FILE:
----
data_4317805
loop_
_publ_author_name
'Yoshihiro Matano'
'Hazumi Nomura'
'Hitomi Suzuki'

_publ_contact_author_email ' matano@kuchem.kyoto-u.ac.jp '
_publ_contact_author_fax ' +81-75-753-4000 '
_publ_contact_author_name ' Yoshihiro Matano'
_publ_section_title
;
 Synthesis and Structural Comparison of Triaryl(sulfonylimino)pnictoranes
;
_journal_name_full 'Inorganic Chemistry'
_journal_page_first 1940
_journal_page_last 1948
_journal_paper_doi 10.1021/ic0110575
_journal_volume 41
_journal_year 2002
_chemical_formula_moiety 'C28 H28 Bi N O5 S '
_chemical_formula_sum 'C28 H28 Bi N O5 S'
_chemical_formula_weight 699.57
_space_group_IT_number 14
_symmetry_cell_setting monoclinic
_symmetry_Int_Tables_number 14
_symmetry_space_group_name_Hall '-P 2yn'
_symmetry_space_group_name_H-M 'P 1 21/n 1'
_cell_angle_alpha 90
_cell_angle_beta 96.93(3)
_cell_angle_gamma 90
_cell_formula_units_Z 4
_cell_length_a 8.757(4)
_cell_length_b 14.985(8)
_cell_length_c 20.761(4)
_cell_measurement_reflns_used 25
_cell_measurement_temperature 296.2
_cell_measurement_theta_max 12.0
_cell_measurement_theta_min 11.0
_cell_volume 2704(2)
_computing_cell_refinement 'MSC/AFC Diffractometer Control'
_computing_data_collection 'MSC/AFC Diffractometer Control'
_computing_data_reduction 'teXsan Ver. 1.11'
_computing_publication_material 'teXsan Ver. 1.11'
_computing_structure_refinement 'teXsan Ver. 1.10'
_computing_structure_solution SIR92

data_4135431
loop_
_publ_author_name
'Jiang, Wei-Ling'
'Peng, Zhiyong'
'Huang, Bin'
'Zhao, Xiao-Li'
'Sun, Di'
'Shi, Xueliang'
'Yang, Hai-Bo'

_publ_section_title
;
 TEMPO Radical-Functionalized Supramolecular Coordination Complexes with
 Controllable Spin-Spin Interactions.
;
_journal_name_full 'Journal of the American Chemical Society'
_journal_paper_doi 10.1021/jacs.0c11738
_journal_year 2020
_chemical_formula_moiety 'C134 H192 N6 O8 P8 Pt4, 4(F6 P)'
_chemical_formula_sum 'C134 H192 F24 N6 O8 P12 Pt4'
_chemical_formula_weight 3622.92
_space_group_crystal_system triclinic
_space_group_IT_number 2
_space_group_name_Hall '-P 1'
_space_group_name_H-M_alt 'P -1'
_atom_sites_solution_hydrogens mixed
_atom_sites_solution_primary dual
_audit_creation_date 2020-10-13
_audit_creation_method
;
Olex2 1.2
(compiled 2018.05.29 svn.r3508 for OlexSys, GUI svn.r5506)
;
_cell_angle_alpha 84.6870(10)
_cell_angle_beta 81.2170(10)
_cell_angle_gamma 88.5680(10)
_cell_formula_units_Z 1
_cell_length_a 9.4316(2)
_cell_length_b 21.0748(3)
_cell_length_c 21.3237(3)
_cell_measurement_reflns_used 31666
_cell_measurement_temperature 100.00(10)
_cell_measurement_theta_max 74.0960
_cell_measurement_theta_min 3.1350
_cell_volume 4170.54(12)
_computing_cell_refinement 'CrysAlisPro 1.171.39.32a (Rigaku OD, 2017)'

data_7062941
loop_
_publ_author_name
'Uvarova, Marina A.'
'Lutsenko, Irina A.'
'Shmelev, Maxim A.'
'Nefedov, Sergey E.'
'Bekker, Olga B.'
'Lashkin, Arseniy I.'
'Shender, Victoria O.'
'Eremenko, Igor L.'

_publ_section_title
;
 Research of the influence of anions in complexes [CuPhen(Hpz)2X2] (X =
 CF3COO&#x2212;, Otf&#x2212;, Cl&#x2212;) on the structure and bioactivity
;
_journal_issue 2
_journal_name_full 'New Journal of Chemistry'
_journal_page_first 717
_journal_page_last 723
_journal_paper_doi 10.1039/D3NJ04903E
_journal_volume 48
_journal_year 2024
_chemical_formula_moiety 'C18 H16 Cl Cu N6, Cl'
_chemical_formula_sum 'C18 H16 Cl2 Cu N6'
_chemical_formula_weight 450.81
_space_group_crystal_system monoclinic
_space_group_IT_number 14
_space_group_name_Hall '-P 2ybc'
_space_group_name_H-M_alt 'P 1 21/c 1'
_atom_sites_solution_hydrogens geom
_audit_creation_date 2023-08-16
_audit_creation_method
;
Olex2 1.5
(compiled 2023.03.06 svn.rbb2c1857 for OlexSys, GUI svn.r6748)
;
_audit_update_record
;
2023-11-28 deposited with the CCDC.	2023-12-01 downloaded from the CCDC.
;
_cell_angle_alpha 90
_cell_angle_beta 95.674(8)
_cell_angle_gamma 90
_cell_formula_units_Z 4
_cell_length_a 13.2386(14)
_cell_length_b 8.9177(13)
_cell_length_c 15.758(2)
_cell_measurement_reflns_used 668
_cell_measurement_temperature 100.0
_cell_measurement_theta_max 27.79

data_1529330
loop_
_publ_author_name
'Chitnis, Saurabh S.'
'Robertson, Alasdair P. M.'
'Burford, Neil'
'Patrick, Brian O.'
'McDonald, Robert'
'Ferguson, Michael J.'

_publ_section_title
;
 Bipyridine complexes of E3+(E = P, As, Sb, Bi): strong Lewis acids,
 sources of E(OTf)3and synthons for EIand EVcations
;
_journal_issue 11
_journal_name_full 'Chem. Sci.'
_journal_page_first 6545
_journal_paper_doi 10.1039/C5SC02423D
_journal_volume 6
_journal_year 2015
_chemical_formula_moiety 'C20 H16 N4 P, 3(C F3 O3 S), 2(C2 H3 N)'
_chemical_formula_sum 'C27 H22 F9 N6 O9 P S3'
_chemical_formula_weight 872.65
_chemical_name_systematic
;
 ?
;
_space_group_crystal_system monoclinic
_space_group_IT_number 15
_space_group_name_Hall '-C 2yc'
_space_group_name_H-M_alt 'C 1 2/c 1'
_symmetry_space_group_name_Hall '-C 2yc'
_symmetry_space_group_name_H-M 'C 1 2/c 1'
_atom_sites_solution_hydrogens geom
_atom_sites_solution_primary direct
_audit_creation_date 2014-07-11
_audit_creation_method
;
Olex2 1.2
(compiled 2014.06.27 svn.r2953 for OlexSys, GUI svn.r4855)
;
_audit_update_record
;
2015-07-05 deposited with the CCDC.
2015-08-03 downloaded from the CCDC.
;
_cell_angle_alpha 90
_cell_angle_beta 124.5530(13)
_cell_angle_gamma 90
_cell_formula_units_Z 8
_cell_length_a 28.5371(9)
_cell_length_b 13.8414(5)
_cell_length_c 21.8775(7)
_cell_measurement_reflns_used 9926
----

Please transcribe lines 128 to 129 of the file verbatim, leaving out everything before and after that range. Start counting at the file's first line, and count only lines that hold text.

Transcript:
;
_audit_update_record